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14 Ideas to Make a Small Garden Look Bigger

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14 Ideas to Make a Small Garden Look Bigger

May 24, 2017

Who doesn’t dream of an English estate with groves and gardens and koi ponds? Or perhaps you prefer the ultimate American playground with a pool and a grill? With 80 percent of us living in urban areas, however, the reality is most of us have a small garden.

But don’t despair, even those of us with modest outdoor spaces can take steps to make them a little more grand.

1. Think Big, then Drill Down (a.k.a: Prioritize)

In their suburban backyard in Eugene, OR, landscape designers Buell Steelman and Rebecca Sams of Mosaic Gardens sacrificed a lawn in favor of a small-scale pond. See: Rehab Diary: A Garden Makeover for a Ranch-Style House in Oregon.
Above: In their suburban backyard in Eugene, OR, landscape designers Buell Steelman and Rebecca Sams of Mosaic Gardens sacrificed a lawn in favor of a small-scale pond. See: Rehab Diary: A Garden Makeover for a Ranch-Style House in Oregon.

My husband is always pushing to add one more thing to our small Cape Cod plot. At any given time he’s wanted a patio, a kitchen garden, an orchard, a hot tub, and a sandbox for the kids. (This last was my favorite, since we live across the street from the beach!)

I get it. All those things would be great, IF we had a large yard. But a small yard simply can’t be all things to all people. Cramming too may “amenities” into a minimal space results in disordered, cluttered chaos. So the first thing to do when faced with a small garden is to decide what you absolutely can’t live without—an outdoor entertaining space; a kitchen garden; a playground—and make that the priority.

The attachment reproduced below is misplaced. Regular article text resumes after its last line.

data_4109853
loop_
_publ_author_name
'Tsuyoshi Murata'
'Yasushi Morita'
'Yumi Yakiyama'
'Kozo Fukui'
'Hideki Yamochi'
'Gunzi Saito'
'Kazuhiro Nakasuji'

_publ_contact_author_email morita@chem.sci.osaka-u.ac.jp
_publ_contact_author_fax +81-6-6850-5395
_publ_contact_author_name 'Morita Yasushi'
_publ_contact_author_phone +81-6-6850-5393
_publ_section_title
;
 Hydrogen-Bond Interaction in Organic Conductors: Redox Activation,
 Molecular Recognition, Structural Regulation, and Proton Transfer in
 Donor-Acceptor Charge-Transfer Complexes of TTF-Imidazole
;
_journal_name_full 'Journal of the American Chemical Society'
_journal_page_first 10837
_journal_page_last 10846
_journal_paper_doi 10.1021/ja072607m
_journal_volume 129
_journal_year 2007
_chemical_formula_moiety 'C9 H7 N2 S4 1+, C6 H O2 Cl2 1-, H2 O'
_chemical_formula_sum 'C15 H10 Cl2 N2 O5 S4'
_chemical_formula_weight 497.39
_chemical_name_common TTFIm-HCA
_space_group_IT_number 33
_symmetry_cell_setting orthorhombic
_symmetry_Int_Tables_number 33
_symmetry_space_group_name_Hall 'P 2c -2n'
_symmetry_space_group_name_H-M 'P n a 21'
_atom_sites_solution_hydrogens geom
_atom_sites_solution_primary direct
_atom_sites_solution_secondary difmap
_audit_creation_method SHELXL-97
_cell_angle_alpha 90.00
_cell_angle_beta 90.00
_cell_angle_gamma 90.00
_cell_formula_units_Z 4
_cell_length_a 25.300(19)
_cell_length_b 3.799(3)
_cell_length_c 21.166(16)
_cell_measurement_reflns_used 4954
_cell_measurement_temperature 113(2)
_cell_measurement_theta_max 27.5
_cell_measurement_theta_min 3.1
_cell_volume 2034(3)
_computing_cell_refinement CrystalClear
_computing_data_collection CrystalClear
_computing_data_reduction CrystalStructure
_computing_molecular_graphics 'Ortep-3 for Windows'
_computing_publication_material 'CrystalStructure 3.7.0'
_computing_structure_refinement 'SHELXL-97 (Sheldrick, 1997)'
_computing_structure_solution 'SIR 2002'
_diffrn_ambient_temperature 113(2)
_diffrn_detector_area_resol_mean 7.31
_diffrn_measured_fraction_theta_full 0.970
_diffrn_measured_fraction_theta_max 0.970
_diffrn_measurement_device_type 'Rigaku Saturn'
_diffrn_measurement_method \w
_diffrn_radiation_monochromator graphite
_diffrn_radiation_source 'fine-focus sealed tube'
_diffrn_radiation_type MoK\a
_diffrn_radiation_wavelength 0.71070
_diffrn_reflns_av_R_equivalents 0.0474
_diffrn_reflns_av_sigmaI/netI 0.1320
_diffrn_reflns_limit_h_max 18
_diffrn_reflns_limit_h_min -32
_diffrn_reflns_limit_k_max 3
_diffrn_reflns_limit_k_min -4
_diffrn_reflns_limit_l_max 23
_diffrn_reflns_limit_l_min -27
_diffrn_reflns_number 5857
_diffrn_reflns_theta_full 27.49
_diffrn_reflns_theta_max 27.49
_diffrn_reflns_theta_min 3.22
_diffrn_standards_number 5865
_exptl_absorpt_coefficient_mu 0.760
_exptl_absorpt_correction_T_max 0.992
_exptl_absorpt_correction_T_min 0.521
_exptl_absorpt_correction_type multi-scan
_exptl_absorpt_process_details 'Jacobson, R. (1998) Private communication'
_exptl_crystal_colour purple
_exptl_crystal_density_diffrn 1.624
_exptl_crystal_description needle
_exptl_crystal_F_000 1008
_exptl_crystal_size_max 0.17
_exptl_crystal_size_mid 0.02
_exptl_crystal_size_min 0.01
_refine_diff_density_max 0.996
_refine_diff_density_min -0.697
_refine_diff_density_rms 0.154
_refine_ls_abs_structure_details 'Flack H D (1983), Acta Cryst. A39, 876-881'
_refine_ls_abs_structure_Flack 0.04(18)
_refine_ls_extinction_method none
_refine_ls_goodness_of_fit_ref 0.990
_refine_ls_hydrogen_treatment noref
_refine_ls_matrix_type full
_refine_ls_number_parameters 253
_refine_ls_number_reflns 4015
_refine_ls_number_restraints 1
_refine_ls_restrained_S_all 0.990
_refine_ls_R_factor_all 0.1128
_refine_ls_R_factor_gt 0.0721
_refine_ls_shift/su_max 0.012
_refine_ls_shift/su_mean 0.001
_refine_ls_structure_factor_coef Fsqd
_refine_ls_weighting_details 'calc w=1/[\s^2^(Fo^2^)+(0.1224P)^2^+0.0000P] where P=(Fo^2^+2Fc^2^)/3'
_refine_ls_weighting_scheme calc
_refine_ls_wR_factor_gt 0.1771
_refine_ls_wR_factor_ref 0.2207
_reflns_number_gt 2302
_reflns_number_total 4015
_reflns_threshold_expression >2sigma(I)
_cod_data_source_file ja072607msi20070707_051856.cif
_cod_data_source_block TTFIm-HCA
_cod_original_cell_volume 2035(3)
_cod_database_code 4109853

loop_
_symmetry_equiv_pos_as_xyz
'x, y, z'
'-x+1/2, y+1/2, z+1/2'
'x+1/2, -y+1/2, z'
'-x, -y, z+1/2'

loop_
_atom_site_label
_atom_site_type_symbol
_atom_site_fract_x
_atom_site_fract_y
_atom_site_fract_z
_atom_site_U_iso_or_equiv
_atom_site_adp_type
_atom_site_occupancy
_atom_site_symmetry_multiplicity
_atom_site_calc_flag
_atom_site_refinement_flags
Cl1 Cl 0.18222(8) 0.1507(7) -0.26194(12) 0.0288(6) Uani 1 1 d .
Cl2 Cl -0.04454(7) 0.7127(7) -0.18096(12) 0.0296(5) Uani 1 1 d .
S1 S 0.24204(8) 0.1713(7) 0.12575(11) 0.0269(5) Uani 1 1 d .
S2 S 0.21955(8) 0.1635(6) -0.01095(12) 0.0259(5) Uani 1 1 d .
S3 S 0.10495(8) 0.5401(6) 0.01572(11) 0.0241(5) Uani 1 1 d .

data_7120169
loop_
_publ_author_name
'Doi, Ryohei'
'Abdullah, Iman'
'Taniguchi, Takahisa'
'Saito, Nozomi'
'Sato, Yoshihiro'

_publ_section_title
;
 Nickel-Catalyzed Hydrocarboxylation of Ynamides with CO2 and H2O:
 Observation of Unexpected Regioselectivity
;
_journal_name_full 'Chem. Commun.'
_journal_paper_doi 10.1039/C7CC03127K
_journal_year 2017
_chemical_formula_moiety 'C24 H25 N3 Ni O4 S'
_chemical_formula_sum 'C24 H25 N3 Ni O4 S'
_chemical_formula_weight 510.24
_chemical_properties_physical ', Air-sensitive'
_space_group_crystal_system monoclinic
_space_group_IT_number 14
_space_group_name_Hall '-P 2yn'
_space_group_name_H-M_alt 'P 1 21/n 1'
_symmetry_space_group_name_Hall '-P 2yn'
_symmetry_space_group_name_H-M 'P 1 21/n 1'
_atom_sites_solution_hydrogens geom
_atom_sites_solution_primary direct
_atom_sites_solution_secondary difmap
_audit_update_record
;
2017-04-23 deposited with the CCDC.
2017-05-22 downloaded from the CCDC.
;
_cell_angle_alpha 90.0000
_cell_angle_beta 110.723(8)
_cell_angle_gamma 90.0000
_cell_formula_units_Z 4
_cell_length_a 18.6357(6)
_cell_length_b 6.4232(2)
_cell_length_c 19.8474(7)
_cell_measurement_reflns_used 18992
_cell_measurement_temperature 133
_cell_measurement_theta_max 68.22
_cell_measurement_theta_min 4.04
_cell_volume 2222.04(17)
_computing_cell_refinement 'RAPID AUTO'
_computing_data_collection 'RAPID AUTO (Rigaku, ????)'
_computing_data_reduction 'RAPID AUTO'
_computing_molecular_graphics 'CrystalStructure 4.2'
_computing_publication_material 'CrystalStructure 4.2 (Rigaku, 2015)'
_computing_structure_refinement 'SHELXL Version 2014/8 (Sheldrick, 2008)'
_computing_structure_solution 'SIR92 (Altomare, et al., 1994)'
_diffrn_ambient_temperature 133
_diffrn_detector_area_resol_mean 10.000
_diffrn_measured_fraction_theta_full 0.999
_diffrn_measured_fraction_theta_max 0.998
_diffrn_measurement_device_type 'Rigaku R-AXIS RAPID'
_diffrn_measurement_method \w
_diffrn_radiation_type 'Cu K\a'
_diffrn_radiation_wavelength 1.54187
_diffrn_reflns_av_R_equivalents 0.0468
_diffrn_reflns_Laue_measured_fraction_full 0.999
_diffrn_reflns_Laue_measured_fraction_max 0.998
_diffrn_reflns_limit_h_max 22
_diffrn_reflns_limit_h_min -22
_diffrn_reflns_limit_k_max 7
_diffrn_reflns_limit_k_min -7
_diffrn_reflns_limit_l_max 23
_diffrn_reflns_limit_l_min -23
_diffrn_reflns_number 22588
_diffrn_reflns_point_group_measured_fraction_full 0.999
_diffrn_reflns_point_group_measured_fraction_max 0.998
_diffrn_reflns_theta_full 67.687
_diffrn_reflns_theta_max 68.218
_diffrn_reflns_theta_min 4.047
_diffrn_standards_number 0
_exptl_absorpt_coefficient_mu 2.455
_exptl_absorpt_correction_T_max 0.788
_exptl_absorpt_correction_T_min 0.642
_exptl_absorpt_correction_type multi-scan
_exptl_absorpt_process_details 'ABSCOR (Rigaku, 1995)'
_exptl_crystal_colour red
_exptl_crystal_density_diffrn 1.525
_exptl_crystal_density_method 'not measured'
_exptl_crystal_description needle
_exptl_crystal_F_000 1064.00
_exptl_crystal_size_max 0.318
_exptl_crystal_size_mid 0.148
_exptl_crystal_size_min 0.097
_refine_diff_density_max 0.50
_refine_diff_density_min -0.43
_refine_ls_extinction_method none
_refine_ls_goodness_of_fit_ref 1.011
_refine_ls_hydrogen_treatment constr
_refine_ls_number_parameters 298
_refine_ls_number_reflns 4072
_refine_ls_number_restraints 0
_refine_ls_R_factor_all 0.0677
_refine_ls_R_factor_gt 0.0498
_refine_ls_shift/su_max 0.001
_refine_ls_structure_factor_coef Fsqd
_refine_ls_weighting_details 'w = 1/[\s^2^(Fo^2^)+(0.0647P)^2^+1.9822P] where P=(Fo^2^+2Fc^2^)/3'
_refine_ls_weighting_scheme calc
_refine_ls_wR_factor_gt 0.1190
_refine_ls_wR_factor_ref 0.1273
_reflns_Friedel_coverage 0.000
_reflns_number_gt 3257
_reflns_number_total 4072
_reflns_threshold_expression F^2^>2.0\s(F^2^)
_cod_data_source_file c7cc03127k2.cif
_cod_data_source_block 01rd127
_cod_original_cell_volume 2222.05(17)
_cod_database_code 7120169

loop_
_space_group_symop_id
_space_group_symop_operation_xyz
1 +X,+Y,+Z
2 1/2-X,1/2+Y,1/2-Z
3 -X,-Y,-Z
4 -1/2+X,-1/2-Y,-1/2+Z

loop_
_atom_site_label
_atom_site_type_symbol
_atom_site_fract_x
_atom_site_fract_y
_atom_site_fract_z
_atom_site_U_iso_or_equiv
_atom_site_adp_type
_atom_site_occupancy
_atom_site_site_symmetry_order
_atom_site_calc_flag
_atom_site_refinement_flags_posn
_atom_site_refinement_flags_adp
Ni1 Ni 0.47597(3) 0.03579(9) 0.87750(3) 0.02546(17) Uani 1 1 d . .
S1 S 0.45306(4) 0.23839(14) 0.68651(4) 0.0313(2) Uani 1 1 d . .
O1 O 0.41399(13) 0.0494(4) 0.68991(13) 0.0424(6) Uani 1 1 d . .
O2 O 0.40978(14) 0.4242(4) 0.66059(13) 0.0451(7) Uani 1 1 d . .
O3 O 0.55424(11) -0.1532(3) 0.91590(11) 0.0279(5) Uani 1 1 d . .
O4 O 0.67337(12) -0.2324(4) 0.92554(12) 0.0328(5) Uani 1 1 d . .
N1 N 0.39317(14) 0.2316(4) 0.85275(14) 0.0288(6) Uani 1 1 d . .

2. Make a Plan

Above: Designer Susan Welti of Foras Studio organized this compact Brooklyn garden into pleasing geometric plan.

Now that you have your priorities straight, make a plan. Hire a landscape architect or garden designer to help execute your vision in the most efficient manner. There are also many apps and websites to assist you in creating a layout. Even a simple sketch will do. With a plan in hand, you will be able to make the most of your small outdoor space. You may even find you actually have room for that hot tub.

3. Create Distinct Zones or Outdoor Rooms

In this small Brooklyn backyard, garden designer Brook Klausing used imported marble pavers and wooden decking to delineate garden and entertaining areas. Photograph by Matthew Williams for Gardenista.
Above: In this small Brooklyn backyard, garden designer Brook Klausing used imported marble pavers and wooden decking to delineate garden and entertaining areas. Photograph by Matthew Williams for Gardenista.